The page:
Robert Kennedy's  United States History Class

Subtitle

Learning Objective I 

Compare the time period from 1921-1933 with the time period from 1870s-1901.  Also discuss contemporary wealth disparities and the problems associated with it.

"Americas present need is not heroics, but healing; not nostrums, but normalcy; not revolution, but restoration; not agitation, but adjustment; not surgery, but serenity; not the dramatic, but the dispassionate; not experiment, but equipoise; not submergence in internationality, but sustainment in triumphant nationality."

Shortly before the United States entered the First World War, Woodrow Wilson remarked to Secretary of the Navy Josephus Daniels:


"Every reform we ha*e won will be lost if :we go into this war. We have been making a fight on special privileges. . . . War  means autocracy. The people we have unhorsed will inevitably come into control of the country for we shall be dependent upon the steel, ore, and financial magnates. They will run the nation."


Wilson's prediction was essentially correct, although not every reform was lost.


What helped make this possible was that Wilson's own Democratic unity, so firmly united during most of his administration, fell into snarling factions and became so helpless that for two successive elections it was unable to play the role of a responsible opposition.


President Warren Harding called for a return to normalcy to the days of J. P. Morgan and John D. Rockefeller, where the country was governed by the principles of laissez-faire.



President Coolidge, more normal than Harding, announced that the business of the United States is business.


President Hoover insisted that the American system was a product of rugged individualism (Confusion of Ethics).


Thµs, the decade after the First World War, like the decades after, the Civil War, featured conservatism m politics and in social philosophy.


In both eras, the Republican party enjoyed almost undisputed control of national affairs.

The Republicans avowed the philosophy of laissez-faire, but in practice made government an instrument of large corporations, as did the Republicans in the post Civil War period.


Wilson's successors Presidents Harding and Coolidge did not dissolve the regulatory agencies that were created during the progressive movement, by naming commissioners who were less than sympathetic to regulation they reordered these agencies ineffective. Harding named conservative advocates of big business to the Interstate Commerce Commission, the Federal Reserve Board, and the Federal Trade Commission.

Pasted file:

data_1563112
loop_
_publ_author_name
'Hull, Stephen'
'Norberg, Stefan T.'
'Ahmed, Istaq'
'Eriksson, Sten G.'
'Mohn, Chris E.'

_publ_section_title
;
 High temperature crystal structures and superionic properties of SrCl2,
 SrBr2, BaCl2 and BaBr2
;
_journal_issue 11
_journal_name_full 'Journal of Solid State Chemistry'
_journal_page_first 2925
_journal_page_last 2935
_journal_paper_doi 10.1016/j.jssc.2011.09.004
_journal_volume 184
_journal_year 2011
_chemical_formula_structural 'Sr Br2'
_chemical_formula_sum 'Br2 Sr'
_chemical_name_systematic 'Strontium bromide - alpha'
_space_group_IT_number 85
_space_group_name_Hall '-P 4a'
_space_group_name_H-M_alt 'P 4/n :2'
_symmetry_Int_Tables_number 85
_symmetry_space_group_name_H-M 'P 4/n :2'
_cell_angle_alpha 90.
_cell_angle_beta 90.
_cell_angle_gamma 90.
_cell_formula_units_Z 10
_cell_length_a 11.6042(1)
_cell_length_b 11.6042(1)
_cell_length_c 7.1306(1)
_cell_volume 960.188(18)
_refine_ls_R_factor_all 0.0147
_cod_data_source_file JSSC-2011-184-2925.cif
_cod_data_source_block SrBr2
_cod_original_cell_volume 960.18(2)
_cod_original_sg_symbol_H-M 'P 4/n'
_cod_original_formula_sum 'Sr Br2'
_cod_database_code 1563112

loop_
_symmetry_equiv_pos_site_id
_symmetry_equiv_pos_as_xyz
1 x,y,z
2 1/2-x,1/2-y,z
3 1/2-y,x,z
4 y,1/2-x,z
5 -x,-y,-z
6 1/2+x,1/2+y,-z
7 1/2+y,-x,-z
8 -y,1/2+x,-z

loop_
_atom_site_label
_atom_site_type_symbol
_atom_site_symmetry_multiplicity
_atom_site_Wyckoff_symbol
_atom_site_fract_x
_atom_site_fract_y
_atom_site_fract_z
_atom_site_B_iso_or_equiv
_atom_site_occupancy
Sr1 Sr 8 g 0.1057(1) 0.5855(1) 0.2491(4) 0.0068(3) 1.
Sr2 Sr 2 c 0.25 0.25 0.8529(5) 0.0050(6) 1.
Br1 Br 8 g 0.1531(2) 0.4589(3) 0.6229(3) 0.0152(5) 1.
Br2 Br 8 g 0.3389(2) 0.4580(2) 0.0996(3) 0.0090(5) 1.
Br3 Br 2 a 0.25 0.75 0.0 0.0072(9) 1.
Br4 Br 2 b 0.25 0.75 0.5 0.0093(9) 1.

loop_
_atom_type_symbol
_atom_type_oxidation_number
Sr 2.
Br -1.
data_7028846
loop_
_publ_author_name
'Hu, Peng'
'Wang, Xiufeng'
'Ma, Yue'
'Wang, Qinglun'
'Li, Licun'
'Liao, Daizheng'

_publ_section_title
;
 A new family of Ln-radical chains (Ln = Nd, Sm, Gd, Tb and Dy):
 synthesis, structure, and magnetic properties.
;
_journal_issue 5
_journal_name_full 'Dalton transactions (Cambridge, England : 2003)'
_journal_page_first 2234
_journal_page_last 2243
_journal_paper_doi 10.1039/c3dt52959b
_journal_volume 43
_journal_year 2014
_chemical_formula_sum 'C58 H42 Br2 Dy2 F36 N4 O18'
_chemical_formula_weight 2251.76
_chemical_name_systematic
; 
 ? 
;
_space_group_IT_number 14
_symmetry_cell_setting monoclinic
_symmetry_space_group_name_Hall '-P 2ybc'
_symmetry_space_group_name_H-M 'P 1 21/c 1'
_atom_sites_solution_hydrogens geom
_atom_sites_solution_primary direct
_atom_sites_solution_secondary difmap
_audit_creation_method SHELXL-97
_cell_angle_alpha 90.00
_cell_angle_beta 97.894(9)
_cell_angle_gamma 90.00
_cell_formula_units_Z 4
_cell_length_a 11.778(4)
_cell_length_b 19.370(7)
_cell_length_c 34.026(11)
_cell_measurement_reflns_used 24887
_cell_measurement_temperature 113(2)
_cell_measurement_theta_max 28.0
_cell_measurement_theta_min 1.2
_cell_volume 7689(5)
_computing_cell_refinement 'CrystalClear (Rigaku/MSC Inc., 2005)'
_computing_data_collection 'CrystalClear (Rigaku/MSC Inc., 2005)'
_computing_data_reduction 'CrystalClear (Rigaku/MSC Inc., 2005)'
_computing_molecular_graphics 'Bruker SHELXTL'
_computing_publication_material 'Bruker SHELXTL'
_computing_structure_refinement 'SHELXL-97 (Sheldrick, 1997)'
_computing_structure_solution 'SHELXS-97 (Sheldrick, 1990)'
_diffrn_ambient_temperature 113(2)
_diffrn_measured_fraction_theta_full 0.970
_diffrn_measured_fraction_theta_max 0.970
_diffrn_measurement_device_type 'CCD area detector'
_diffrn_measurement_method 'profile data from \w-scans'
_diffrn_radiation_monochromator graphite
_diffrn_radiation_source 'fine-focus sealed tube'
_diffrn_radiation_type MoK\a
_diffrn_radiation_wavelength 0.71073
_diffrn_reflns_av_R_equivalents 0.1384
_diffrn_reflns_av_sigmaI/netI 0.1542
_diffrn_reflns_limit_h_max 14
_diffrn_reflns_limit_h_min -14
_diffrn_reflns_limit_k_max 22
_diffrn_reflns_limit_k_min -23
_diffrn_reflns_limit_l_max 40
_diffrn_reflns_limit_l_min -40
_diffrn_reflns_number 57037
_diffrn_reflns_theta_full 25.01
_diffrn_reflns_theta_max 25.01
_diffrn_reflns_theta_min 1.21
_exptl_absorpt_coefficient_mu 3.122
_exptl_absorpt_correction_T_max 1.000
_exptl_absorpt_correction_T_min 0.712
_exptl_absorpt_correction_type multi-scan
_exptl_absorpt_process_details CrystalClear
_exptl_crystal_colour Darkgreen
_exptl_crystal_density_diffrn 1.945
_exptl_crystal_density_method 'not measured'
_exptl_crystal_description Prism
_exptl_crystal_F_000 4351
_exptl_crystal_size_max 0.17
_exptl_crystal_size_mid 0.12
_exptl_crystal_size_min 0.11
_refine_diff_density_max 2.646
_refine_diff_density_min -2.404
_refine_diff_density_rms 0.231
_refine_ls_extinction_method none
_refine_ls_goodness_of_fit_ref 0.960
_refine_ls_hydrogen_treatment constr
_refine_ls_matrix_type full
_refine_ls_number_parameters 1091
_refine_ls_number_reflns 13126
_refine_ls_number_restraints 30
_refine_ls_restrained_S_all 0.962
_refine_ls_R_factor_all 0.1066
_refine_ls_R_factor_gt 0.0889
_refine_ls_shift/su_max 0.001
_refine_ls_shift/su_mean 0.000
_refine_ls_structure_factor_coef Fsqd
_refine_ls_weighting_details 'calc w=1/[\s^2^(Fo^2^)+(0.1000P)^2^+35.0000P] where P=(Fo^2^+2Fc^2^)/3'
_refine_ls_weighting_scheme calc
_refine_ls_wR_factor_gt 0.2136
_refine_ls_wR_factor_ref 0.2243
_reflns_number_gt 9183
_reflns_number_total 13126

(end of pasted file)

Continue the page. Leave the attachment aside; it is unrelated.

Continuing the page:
Both decades saw rapid industrial expansion and changes in manufacturing and business techniques 


Also, there was a uneven distribution in wealth which led to an acute and prolonged depression .



Currently wealth inequality can be described as the unequal distribution of assets within a population. The United States exhibits wider disparities of wealth between rich and poor than any other major developed nation


We equate wealth with “net worth,” the sum total of your assets minus liabilities. Assets can include everything from an owned personal residence and cash in savings accounts to investments in stocks and bonds, real estate, and retirement accounts. Liabilities cover what a household owes: a car loan, credit card balance, student loan, mortgage, or any other bill yet to be paid.

In the United States, wealth inequality runs even more pronounced than income inequality


The best official U.S. source of data on household wealth distribution comes from the Federal Reserve’s Survey of Consumer Finances, an in-depth survey of the finances of some 6,000 American families conducted every three years over the past three decades. The latest Fed survey results, released in September 2014, reflect data collected in 2013.


The wealth share of America’s top 3 percent, Fed researchers calculate, rose from 44.8 percent of the nation’s wealth in 1989 to 51.8 percent in 2007 and 54.4 percent in 2013. The top 3 percent now hold over double the wealth of America’s poorest 90 percent of families.


The vast majority of American families — 94.5 percent, the latest Federal Reserve survey data make clear — hold one sort of financial asset or another, from savings and checking accounts to stocks and cash-value life insurance policies. But the overall ownership of these financial assets has become stunningly concentrated. America’s richest 10 percent now hold nearly 85 percent of these assets. In 1989, the nation’s richest tenth of families held 79 percent of them. - See more at: http://inequality.org/wealth-inequality/#sthash.pRKr3NII.dpuf

All the Federal Reserve data reflect the responses surveyed households give to the triennial Survey of Consumer Finances questionnaire. In 2014, economists Emmanuel Saez of the University of California Berkeley and Gabriel Zucman of the London School of Economics unveiled a different approach to measuring wealth. The pair base their research on the comprehensive data on capital income — dividends, interest, rents, and business profits — that have been reported on individual U.S. income tax returns since 1913. They then essentially worked backwards from these income flows to calculate the wealth that produced this income. The resulting calculations enabled them to track the nation’s distribution of wealth back a century. - 

See more at: http://inequality.org/wealth-inequality/#sthash.pRKr3NII.dpuf